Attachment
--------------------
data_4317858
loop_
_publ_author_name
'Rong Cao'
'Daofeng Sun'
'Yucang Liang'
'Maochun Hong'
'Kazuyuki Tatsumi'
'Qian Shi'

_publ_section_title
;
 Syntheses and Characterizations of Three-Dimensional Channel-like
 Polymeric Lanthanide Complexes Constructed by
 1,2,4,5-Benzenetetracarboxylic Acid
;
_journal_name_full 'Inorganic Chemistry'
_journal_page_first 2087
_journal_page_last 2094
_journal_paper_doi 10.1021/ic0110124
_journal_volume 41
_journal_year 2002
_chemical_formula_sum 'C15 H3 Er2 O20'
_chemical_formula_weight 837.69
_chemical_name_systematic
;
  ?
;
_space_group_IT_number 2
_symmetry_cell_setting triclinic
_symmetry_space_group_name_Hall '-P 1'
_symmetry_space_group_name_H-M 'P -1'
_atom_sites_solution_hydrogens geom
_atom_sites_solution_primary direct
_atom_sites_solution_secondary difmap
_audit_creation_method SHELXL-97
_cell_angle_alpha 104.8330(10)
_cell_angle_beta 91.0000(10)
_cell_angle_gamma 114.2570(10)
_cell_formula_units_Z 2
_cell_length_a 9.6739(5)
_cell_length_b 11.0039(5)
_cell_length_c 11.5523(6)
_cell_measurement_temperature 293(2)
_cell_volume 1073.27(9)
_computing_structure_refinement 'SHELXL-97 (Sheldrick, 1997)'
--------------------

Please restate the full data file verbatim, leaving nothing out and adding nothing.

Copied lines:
data_4317858
loop_
_publ_author_name
'Rong Cao'
'Daofeng Sun'
'Yucang Liang'
'Maochun Hong'
'Kazuyuki Tatsumi'
'Qian Shi'

_publ_section_title
;
 Syntheses and Characterizations of Three-Dimensional Channel-like
 Polymeric Lanthanide Complexes Constructed by
 1,2,4,5-Benzenetetracarboxylic Acid
;
_journal_name_full 'Inorganic Chemistry'
_journal_page_first 2087
_journal_page_last 2094
_journal_paper_doi 10.1021/ic0110124
_journal_volume 41
_journal_year 2002
_chemical_formula_sum 'C15 H3 Er2 O20'
_chemical_formula_weight 837.69
_chemical_name_systematic
;
  ?
;
_space_group_IT_number 2
_symmetry_cell_setting triclinic
_symmetry_space_group_name_Hall '-P 1'
_symmetry_space_group_name_H-M 'P -1'
_atom_sites_solution_hydrogens geom
_atom_sites_solution_primary direct
_atom_sites_solution_secondary difmap
_audit_creation_method SHELXL-97
_cell_angle_alpha 104.8330(10)
_cell_angle_beta 91.0000(10)
_cell_angle_gamma 114.2570(10)
_cell_formula_units_Z 2
_cell_length_a 9.6739(5)
_cell_length_b 11.0039(5)
_cell_length_c 11.5523(6)
_cell_measurement_temperature 293(2)
_cell_volume 1073.27(9)
_computing_structure_refinement 'SHELXL-97 (Sheldrick, 1997)'